In humans and other apes the cerebral cortex is large. In birds, another part of the brain – the hyperstriatum – is large instead. More intelligent mammals (such as chimpanzees) have proportionately bigger cortices than less intelligent ones (such as hamsters); in the same way, smart birds, such as parrots and crows, have especially big hyperstriata.
Because most scientists don’t think birds are smart, they treat them as if they were stupid.
They put a pigeon in a box and test his or her reactions as if these were the result of nothing more than a set of “responses” which were ultimately linked to some kind of reward. Those scientists who have thought outside the box on this one have had some surprises.
At the University of Arizona Irene Pepperberg has spent the last twenty five years teaching parrots to understand and talk about abstract concepts such as colour, size and material. Her star pupil is called Alex.
If Alex is shown a blue object and a red object, and is asked “how different?” he will identify that they are different in colour. This also works with objects that he has never seen before. If he is shown two objects which differ in both size and colour, he can correctly identify “what colour bigger?”
He can also count. For example, when he is shown a mixture of keys and pieces of cork, he can say how many keys are present, or how many pieces of cork.
He can even say how many green cups (for example) are present in a display containing cups of other colours, other green objects, or different objects of different colours. He can tell you if one object is larger or smaller than another, without having to see both at the same time.
Of course, we all know that parrots are smarter than the average bird. But even pigeons are a lot more interesting than you would expect. A standard test of self-awareness is to see if an animal understands his or her reflection in a mirror.
To test this in pigeons an experimenter put blue dots on the birds when they were anaesthetized and taught them to peck at the dots when they woke up. One dot was hidden under their bib, so they couldn’t see it directly. However, when they were put in front of a mirror they saw the dot, realised where it was, and pecked at it. This would only have been possible if they had some degree of self-awareness.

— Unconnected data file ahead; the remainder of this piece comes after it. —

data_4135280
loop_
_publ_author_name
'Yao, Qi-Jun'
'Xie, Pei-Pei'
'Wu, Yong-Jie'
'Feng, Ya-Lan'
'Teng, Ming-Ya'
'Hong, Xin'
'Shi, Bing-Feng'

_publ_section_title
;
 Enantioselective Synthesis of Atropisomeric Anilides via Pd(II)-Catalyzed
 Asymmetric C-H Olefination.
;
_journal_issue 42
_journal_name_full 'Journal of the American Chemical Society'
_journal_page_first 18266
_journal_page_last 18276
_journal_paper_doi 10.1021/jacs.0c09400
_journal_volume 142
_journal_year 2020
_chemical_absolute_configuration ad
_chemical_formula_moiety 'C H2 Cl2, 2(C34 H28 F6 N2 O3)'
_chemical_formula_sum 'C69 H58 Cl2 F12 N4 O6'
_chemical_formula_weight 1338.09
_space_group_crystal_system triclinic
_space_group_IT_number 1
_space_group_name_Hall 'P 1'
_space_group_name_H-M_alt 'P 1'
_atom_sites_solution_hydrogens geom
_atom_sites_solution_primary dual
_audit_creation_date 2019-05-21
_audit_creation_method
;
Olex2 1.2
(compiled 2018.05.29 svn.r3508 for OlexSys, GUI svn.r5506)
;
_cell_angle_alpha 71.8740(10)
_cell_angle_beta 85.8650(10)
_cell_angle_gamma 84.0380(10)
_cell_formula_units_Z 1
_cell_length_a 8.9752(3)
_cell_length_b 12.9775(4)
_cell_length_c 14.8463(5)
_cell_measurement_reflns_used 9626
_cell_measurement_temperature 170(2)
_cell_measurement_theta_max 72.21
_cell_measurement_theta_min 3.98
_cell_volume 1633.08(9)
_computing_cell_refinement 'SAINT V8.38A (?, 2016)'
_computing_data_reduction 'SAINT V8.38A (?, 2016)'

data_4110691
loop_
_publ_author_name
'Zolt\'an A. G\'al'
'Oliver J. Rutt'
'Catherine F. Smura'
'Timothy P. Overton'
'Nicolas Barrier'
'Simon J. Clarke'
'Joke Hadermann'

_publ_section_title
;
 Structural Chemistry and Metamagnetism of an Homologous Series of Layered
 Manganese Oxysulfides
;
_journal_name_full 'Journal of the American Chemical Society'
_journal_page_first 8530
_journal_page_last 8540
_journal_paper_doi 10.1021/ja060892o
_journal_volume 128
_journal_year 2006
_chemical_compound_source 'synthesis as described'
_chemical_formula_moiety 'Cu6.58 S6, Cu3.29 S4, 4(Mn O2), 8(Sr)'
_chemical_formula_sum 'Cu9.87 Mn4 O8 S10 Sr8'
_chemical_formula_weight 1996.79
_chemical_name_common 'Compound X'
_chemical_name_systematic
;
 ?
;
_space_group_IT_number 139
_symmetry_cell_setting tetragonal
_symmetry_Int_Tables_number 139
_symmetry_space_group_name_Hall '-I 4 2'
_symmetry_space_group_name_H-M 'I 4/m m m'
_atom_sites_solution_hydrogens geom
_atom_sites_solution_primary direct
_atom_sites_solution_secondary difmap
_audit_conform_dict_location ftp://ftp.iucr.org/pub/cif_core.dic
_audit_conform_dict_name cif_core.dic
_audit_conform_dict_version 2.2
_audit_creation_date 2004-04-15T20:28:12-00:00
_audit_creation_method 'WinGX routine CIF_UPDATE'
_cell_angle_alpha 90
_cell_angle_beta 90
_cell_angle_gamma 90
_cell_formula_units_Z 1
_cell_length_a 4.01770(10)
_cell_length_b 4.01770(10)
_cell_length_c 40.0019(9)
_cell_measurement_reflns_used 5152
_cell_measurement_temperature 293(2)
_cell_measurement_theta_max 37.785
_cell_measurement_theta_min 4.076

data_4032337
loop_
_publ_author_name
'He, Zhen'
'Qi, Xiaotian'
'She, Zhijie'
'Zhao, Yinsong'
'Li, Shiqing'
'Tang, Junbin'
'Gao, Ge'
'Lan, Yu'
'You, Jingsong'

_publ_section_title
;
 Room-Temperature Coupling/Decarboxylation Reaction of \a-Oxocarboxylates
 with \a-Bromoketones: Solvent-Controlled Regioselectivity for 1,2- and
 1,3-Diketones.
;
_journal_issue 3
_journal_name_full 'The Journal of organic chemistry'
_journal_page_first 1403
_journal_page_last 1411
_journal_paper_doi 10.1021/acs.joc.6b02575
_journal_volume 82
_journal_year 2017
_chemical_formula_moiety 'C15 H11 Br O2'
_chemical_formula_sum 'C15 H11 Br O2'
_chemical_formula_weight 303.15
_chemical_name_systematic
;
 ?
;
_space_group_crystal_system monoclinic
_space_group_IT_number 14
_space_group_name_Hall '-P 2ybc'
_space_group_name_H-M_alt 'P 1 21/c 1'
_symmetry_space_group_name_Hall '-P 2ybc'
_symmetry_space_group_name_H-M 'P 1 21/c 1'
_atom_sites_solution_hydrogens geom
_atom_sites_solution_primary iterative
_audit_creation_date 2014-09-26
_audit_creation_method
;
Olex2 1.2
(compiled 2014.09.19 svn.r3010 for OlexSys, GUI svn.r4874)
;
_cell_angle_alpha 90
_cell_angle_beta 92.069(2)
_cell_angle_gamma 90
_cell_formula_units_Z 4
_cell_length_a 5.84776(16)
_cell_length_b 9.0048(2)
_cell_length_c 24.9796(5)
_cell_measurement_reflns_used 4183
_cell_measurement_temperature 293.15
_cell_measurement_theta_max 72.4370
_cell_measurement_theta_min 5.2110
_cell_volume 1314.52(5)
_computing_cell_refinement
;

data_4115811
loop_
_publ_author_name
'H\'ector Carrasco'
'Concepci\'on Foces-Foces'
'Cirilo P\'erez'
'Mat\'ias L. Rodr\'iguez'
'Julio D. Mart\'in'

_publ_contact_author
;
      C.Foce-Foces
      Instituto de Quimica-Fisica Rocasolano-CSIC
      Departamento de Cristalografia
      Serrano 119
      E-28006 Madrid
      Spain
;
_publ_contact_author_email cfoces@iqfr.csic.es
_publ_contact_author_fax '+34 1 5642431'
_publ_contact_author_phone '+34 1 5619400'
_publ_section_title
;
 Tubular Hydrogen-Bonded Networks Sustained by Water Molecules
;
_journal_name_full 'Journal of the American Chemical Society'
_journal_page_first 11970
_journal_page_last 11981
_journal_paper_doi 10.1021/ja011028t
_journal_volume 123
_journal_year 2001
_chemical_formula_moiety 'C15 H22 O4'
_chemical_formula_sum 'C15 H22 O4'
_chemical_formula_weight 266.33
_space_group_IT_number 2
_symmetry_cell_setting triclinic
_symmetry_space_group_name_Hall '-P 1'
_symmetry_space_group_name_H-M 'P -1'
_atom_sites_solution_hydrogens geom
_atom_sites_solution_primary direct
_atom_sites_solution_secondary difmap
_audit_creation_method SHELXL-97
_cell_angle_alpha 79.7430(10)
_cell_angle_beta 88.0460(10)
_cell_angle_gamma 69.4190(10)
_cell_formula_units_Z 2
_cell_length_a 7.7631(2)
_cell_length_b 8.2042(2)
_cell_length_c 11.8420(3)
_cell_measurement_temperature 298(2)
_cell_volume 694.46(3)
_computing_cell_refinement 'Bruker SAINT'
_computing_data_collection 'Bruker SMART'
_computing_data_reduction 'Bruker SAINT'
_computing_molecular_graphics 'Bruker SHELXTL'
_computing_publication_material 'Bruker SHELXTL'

Pigeons can also make sense of photographs. By creating situations in which they peck at one picture rather than another, scientists can see what kinds of distinctions they can make. It turns out that they can be trained to distinguish between pictures that contain trees and those that don’t, and can recognise particular humans in a photograph, even when they are wearing different clothes.
A well-known test of spatial cognition in humans uses three shapes.
The one on one side is the same as the one in the centre, except that it has been rotated. The one on the other side is also the same, but this one has also been reflected in a mirror. Humans find it quite hard to work out which is which.
Pigeons, on the other hand, find it very easy. Unlike humans, who have to rotate the images in their minds, pigeons can see the correct answer directly.
Pigeons also have astounding memories. In one experiment, they were shown 320 human holiday slides. Two years later they were able to distinguish these pictures from similar ones which they had never seen before.
Parrots, who are at the same intellectual level as monkeys or small children, are still kept in tiny cages for human amusement, and in some countries are even eaten as food.
Chickens, who are probably at least as intelligent as pigeons, spend their entire lives in cages so small that each bird has less space than a sheet of writing paper. They live short lives of intense suffering during which all their natural instincts are frustrated.
Have a think about this next time you go down to Kentucky Fried Person.